Belfast Telegraph

Thursday 18 December 2014

Rupert Murdoch and son's dramatic session

News Corporation chairman Rupert Murdoch giving evidence to the Culture, Media and Sport Select Committee
News Corporation chairman Rupert Murdoch giving evidence to the Culture, Media and Sport Select Committee

James Murdoch said it was only as result of civil actions that it became apparent that the practice of phone hacking extended beyond Clive Goodman and Glenn Mulcaire, who were jailed in 2007.

"At the end of 2010 the presentation of evidence that had not been in our possession previously from this civil litigation widened the circle definitively - or at least made it very apparent that this was very likely, that the circle was wider than the two individuals, Mr Goodman and Mr Mulcaire," he told MPs.

He said that he had been advised by the News of the World's then editor Colin Myler and chief lawyer Tom Crone to settle Gordon Taylor's claim for damages for having his phone hacked out of court.

"Their advice was that, in the absence of new evidence, this was simply a matter to do with events that had come to light in 2007 in the criminal trial before I was there, and that this was a matter in the past," he said. "The police had closed their case and said there was no new evidence."

James Murdoch rejected suggestions that the company had inserted confidentiality agreements into the out-of-court settlements with the victims of phone hacking in order to "buy their silence." He said he only learned that the phones of Milly Dowler and other victims of crime had been hacked when it was reported in the press earlier this month. "I can tell you it was a total shock," he said.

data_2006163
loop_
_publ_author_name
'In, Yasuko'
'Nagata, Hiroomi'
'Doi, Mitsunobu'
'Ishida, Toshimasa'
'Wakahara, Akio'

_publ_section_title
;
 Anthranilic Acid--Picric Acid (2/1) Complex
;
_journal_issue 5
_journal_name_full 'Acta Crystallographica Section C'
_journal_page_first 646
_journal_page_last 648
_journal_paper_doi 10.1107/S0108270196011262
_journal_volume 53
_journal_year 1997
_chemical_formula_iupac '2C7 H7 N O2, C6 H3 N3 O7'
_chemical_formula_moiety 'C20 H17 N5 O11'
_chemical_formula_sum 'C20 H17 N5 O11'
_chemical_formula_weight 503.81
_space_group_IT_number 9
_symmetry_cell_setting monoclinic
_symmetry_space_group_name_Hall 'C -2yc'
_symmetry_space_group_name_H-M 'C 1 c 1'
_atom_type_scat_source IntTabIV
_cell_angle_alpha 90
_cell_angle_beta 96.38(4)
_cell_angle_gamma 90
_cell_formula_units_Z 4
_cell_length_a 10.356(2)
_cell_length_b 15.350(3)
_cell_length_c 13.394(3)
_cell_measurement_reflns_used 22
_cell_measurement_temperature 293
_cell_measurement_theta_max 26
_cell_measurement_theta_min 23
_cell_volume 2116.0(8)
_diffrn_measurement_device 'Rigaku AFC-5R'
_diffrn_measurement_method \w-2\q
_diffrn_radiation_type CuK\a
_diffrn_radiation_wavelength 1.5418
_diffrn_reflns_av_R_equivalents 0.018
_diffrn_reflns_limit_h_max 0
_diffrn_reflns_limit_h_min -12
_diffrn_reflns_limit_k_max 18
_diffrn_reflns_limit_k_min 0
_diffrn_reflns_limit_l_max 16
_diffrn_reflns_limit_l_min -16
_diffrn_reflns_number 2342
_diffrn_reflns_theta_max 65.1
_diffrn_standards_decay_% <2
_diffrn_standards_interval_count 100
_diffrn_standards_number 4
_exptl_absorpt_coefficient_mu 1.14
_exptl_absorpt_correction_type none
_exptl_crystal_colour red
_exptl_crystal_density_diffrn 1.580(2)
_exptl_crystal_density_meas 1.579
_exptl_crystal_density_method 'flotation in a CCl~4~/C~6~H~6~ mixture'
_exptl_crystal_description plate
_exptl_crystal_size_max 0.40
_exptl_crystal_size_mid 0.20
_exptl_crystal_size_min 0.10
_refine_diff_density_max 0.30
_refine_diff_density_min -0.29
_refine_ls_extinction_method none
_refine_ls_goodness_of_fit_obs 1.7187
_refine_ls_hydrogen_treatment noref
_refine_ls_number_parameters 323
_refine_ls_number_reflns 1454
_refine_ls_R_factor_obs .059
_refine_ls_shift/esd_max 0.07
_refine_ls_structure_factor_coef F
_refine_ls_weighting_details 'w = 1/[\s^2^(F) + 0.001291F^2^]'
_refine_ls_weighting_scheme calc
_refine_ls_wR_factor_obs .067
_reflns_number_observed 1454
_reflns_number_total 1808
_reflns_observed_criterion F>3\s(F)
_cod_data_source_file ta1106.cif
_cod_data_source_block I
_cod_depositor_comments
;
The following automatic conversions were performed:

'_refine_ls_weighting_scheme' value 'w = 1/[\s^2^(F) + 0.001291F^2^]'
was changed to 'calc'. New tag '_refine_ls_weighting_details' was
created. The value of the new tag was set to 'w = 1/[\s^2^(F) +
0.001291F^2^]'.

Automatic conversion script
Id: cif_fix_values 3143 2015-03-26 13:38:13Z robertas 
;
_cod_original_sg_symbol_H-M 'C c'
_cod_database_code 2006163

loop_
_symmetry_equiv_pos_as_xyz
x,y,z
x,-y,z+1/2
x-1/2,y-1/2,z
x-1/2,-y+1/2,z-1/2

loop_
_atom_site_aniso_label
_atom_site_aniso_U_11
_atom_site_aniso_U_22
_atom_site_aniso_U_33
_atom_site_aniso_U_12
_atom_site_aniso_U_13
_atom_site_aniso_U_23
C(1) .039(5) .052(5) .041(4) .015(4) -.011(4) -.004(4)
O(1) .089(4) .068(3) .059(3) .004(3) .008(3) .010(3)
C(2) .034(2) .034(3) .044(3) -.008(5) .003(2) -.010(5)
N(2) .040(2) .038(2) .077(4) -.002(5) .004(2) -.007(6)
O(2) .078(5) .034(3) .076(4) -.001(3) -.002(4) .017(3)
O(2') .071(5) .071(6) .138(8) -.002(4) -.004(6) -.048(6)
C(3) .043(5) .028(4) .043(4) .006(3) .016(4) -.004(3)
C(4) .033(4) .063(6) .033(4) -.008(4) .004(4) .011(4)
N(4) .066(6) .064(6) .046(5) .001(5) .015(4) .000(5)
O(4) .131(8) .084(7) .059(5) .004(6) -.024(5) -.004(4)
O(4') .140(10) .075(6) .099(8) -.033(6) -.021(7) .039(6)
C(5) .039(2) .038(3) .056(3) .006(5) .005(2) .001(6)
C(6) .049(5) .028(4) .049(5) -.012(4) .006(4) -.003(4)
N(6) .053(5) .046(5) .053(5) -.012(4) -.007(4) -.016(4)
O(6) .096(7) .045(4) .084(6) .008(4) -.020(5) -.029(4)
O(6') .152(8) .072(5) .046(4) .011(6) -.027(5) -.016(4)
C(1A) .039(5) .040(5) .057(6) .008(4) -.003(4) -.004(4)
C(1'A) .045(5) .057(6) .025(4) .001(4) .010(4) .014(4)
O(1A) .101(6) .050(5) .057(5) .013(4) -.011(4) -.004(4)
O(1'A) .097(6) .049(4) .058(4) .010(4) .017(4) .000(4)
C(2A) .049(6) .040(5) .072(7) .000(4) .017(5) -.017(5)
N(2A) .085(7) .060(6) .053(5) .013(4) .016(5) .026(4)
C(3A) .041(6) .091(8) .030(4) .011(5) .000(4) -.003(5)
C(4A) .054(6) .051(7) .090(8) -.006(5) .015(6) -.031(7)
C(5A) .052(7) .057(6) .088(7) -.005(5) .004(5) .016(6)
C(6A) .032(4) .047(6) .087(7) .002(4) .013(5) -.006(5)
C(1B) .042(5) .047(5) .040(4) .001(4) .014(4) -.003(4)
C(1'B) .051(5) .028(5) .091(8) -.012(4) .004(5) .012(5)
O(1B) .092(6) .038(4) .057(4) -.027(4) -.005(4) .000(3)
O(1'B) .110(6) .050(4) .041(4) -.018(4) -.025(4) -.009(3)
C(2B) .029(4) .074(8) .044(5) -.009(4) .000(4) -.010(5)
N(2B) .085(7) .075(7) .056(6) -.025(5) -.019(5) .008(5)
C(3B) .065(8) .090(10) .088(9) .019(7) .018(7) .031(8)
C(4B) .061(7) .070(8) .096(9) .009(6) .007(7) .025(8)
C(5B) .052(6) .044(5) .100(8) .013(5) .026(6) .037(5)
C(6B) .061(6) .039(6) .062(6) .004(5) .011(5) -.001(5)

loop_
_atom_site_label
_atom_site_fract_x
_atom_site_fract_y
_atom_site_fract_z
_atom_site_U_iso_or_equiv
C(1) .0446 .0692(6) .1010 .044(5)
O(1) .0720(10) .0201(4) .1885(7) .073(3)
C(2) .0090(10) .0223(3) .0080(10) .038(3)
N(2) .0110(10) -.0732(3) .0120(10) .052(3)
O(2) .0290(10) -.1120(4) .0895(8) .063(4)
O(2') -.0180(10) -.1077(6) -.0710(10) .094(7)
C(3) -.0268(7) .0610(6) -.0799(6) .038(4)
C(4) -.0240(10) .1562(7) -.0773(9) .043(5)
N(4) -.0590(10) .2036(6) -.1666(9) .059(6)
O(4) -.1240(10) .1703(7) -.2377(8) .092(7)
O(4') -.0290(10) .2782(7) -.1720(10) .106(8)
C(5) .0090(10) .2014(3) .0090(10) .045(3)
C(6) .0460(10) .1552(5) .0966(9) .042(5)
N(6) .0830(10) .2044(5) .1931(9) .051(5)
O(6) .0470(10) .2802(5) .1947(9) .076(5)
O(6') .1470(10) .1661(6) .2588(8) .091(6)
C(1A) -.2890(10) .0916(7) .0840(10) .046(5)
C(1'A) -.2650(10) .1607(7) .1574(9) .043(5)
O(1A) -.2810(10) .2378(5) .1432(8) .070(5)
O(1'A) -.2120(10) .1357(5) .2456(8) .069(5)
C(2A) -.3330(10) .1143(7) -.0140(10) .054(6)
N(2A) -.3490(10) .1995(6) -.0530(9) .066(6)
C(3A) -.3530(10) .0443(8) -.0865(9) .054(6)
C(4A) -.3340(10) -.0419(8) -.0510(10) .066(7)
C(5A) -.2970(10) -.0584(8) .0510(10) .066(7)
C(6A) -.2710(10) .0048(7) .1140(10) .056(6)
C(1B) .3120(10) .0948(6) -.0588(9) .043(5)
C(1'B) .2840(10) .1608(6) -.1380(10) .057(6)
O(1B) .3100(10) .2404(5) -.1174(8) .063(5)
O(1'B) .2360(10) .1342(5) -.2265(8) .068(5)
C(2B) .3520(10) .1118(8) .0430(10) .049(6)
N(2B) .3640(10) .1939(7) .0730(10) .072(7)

Asked about reports that News International journalists had tried to hack the phones of 9/11 victims in the United States, Rupert Murdoch said that they had "no evidence of that at all".

James Murdoch added: "Those are incredibly serious allegations and they have come to light very recently. We do not know the veracity of those allegations and are trying to understand precisely what they are.

"It is just appalling to think that anyone associated with one of our papers would have done something like that."

The Conservative MP Therese Coffey asked who decided that the News of the World should be shut down.

Mr Murdoch senior replied: "It was a result of a discussion between my son and I and senior executives and Ms Brooks one morning. We called the board of News Corporation, the whole board, to seek their agreement."

Pressed on whether it was a commercial decision, he replied: "Far from it."

Mr Murdoch senior was also asked how often he spoke to his newspaper editors. "Very seldom," he said. " I would ring the News of the World just to keep in touch. I ring the editor of The Sunday Times nearly every Saturday night."

He said he was careful not to be seen to be putting pressure on his editors.

Mr Murdoch said he had to deal with a "multitude of issues" every day, and admitted he may have "lost sight" of the News of the World.

"The News of the World, perhaps I lost sight of. Maybe because it was so small in the general frame of our company," he said.

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